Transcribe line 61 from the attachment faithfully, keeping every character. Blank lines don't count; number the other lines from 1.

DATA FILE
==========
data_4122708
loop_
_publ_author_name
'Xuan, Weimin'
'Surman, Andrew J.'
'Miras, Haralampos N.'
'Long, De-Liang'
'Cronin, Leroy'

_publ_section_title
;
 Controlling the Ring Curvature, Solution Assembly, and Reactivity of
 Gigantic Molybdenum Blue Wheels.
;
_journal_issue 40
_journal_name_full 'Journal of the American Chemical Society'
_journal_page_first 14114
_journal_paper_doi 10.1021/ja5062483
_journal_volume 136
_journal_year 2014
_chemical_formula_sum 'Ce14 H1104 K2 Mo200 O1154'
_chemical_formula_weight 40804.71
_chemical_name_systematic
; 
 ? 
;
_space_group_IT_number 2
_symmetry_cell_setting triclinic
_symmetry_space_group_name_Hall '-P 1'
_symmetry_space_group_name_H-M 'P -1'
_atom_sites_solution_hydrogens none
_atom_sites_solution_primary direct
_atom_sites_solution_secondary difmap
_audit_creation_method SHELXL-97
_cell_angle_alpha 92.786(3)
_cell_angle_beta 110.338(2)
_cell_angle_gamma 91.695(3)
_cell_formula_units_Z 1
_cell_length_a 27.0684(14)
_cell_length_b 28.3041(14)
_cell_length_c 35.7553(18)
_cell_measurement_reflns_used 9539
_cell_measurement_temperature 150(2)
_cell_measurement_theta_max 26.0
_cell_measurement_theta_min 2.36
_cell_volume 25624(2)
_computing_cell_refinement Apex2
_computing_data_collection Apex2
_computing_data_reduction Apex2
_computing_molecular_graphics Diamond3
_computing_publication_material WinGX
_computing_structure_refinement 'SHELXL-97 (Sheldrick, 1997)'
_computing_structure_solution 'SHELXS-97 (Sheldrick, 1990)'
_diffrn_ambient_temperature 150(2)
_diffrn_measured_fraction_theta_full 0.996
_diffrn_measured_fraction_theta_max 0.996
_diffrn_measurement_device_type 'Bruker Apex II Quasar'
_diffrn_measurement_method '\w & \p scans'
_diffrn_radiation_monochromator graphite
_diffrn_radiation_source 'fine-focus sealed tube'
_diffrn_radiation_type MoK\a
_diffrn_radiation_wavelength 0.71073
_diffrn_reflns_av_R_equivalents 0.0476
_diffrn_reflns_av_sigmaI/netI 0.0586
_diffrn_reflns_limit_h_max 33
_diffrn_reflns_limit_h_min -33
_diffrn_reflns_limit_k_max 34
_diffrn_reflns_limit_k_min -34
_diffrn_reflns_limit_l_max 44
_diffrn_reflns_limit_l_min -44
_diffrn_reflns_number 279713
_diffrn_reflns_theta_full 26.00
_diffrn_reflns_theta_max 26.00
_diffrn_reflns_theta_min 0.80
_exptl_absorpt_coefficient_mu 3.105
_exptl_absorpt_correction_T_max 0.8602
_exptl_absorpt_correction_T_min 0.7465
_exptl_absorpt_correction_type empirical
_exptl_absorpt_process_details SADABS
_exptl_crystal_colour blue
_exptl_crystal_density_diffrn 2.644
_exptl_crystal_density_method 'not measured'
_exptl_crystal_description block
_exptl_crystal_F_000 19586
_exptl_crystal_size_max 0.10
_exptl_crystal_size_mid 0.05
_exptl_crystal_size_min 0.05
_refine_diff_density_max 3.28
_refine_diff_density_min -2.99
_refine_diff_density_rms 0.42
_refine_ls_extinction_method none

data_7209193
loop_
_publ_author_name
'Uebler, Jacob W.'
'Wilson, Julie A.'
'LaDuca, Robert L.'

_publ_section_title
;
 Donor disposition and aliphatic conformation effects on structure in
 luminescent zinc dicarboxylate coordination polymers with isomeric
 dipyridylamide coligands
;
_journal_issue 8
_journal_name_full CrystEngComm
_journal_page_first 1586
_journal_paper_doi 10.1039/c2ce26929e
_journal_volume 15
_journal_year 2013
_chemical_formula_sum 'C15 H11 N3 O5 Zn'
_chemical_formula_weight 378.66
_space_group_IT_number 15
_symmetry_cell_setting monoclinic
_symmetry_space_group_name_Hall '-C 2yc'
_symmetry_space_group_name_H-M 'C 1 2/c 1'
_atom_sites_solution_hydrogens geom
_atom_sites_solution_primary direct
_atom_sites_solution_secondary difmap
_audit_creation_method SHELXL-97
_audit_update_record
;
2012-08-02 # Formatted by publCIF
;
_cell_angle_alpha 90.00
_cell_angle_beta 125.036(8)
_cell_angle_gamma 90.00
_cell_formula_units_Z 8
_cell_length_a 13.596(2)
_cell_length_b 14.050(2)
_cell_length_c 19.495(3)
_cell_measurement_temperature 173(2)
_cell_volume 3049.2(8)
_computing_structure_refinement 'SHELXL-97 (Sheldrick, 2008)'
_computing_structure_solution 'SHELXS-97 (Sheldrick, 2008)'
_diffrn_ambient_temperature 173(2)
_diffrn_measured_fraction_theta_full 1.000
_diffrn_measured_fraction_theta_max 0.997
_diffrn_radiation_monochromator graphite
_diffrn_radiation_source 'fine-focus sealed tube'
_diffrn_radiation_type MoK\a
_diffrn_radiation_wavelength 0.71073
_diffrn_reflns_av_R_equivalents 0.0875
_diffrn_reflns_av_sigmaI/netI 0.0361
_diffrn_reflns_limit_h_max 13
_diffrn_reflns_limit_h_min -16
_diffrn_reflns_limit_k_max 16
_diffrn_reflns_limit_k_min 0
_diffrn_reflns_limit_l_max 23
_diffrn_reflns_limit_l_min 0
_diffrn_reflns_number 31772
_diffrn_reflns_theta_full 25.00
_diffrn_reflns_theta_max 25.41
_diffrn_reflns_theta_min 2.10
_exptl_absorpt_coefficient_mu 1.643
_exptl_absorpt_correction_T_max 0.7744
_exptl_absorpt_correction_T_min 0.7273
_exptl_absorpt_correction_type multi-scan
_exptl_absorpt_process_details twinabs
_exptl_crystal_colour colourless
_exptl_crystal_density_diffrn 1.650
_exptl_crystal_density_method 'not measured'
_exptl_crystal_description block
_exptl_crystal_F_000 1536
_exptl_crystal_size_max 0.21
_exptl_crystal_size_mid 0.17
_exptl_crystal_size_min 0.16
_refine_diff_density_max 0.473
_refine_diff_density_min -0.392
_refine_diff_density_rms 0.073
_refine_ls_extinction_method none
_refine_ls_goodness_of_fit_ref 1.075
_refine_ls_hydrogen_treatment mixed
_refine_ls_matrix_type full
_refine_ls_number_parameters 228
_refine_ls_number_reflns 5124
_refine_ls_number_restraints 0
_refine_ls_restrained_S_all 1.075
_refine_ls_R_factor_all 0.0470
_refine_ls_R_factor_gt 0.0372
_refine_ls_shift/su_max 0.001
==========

_diffrn_radiation_wavelength 0.71073